Narrowly Avoided Legislative Mistakes
With the close of session, we would be remiss if we neglected to highlight some of the harmful criminal legal bills that almost made it into law. Criminal legal advocates across the state banded together to ensure many of these harmful bills did not pass, but the public has a right to know what bills are being advocated for by the legislators they elect.
This session we saw great successes with bills such as SB1691, HB3316, and HB4369 which you can read more about here, but there was also a continued push from the legislature, as we see each year, to rollback SQ780 and to over-penalize crimes associated with poverty and homelessness.
SB1381: Criminalizing Homelessness
Let’s begin with criminalizing homelessness. Oklahoma, as of January 2020, had an estimated 3,932 experiencing homelessness on any given day, as reported by Continuums of Care to the U.S. Department of Housing and Urban Development (HUD). Additionally the Homeless Management Information System, which tracks utilization of homeless services in Oklahoma City throughout the year, found that there are approximately 11,900 homeless people active in its system in 2021.
SB1381, authored by Senator Rob Standridge and Representative Jim Olsen, would have required each municipality to conduct inspections of encampments to ensure they meet building codes and don’t impact the sewer, draining systems, or water reservoir. If the city fails to inspect the camps within the 30-day window, the city is held liable for any harm within or outside the boundaries of the encampments. This potential law would have ensured additional hardships on an already vulnerable population in addition to burdensome penalties on our cities.
From 2006-2019, the National Homelessness Law Center found a 1,300% growth of homeless encampments in all 50 states, resulting in an increase in forced evictions or “sweeps” of the encampments, usually with little notice and no provision of alternative housing. This burden should not fall on cities and local governments alone, the state needs to cultivate and fund more comprehensive resources to address the root causes of poverty.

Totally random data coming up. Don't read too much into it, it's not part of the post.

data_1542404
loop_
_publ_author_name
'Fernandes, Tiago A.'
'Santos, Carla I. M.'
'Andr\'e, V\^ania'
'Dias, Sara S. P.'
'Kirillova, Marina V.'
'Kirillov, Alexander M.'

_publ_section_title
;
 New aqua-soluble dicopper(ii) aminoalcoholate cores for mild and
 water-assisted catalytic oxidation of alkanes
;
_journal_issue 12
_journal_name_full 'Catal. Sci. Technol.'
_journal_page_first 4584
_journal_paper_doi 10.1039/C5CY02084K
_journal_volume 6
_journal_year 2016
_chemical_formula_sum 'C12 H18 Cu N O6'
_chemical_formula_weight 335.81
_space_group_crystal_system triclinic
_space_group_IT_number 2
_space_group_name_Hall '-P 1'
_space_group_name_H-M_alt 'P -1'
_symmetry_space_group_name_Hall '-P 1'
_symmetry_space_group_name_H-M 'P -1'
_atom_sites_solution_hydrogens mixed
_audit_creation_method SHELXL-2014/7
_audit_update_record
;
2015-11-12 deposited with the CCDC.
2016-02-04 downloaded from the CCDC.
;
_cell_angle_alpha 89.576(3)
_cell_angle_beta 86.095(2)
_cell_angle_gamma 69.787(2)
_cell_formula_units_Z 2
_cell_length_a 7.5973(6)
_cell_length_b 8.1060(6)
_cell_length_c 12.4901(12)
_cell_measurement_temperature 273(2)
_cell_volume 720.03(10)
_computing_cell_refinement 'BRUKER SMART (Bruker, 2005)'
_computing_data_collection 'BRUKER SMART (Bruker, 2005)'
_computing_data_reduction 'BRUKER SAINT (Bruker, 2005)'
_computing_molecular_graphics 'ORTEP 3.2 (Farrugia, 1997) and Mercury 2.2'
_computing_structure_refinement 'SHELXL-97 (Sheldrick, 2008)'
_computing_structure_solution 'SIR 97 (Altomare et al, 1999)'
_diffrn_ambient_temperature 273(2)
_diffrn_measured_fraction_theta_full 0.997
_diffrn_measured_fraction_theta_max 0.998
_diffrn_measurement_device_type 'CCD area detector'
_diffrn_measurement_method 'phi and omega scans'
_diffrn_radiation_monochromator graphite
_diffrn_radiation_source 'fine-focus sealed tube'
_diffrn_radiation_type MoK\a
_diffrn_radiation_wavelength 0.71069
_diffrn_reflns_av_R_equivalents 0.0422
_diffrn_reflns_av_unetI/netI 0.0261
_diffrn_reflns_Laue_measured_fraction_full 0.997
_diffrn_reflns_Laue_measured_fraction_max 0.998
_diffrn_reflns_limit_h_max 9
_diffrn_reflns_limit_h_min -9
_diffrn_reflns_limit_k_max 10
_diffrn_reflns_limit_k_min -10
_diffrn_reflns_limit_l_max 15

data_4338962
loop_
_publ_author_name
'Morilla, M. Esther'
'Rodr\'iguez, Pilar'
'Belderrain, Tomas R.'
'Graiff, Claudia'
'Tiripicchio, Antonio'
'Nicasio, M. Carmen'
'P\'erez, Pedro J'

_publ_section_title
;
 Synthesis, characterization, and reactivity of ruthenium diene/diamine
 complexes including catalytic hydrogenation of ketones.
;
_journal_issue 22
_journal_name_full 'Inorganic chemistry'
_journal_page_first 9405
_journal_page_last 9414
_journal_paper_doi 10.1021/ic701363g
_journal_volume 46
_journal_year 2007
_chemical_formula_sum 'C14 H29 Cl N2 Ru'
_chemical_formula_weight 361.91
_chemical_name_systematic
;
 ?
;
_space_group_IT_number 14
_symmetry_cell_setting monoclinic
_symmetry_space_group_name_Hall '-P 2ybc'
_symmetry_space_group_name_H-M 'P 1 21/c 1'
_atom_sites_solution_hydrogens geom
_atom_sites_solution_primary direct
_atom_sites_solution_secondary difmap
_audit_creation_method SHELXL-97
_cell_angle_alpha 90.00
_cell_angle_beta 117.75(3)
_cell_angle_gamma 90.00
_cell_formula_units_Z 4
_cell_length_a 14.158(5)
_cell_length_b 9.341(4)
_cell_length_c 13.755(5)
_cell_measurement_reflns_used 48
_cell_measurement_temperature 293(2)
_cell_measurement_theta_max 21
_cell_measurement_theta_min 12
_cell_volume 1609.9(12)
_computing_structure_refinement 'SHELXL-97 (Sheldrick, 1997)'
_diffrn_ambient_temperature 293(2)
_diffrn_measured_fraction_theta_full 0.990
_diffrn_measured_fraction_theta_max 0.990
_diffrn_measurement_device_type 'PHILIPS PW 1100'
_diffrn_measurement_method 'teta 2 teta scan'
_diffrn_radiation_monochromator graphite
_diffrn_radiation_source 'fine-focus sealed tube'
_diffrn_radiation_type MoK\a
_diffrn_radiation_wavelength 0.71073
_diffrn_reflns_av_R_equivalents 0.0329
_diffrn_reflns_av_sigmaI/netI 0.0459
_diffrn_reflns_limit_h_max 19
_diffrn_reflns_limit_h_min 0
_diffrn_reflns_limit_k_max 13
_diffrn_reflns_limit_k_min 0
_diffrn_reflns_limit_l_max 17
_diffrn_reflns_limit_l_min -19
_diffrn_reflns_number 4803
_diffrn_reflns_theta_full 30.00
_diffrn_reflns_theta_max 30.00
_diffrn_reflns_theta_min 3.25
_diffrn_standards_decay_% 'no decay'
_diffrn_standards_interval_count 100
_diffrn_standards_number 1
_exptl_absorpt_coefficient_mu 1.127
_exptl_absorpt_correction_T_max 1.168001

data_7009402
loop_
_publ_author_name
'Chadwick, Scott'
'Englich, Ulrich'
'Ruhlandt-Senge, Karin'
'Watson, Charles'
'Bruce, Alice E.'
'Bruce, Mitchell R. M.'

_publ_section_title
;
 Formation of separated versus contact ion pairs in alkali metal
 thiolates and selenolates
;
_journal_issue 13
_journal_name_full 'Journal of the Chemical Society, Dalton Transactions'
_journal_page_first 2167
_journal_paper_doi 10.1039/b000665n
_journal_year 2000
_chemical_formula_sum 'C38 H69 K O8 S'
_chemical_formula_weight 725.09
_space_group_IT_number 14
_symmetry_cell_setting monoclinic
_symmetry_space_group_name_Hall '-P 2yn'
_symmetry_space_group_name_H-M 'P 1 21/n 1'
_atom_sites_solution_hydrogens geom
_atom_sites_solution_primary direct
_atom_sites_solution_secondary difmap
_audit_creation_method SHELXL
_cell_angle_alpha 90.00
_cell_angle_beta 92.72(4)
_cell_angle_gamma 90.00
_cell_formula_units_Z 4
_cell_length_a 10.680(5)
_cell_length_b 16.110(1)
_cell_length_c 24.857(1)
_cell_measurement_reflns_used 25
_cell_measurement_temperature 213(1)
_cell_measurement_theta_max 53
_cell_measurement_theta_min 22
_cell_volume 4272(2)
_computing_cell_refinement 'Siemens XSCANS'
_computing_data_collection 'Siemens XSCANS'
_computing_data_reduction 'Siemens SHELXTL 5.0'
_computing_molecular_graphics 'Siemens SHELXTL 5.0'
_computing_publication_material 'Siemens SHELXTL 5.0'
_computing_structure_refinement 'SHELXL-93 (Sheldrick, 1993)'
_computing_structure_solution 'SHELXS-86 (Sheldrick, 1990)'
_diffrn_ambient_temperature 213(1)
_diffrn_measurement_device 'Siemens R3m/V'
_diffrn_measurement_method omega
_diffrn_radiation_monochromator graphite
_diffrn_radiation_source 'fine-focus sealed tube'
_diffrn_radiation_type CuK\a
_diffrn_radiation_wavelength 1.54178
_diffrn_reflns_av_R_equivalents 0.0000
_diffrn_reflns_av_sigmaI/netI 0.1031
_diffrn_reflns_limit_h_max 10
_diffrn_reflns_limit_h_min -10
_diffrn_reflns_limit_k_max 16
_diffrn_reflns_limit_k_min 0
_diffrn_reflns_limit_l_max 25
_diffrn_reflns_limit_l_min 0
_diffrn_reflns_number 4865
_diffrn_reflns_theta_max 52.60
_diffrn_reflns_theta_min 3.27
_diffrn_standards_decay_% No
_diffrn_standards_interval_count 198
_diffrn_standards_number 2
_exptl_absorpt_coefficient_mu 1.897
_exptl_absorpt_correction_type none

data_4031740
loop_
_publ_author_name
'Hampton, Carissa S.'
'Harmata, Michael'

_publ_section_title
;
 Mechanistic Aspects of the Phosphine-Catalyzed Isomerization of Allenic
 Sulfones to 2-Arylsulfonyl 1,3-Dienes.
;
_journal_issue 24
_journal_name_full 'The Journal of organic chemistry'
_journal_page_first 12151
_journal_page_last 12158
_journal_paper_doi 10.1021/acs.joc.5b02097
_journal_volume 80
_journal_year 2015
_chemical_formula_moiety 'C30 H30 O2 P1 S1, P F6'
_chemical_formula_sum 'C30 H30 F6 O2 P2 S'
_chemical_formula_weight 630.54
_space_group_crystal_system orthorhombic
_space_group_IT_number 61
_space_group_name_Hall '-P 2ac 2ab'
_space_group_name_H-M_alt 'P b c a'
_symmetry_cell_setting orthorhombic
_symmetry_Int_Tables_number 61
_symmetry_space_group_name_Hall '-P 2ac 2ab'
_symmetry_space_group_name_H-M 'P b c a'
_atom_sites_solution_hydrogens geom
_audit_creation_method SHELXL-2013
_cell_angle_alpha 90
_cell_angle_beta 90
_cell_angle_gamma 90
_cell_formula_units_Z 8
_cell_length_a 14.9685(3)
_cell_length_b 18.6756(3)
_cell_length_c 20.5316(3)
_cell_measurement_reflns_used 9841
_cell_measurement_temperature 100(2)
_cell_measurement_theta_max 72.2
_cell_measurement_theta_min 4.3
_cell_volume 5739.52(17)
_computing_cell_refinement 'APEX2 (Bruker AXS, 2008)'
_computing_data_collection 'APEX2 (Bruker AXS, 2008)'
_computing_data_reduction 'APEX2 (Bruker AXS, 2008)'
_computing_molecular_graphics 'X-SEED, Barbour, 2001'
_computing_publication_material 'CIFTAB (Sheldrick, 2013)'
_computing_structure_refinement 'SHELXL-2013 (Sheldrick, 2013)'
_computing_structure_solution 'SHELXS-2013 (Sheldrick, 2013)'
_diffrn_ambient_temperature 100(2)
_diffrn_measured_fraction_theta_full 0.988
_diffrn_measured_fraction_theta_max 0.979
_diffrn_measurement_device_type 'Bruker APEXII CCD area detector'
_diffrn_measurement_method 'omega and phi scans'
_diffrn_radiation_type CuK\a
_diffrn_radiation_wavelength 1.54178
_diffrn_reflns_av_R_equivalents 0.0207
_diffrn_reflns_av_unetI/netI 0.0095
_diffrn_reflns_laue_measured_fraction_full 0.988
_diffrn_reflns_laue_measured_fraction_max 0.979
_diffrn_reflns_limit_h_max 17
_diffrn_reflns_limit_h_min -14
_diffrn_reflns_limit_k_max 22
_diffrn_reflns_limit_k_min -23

HB3053: Deferrals in Drug Court
The following bill was authored by Representative Kyle Hilbert and Senator Lonnie Paxton. If signed, HB3053 would have provided an option for a sentence to be deferred when an offender successfully completes a drug court program. The measure, as introduced, would allow participants in drug court programs, upon completion of the program, to have their sentences deferred if it is their first felony offense.
While this may not sound harmful, it actually is. Adult drug court programs provide eligible, non-violent, felony offenders the opportunity to participate in a highly structured, court supervised treatment program in lieu of incarceration. Since the inception of the first program in 1995, Oklahoma’s adult drug court programs have expanded to 73 of the 77 counties in the state.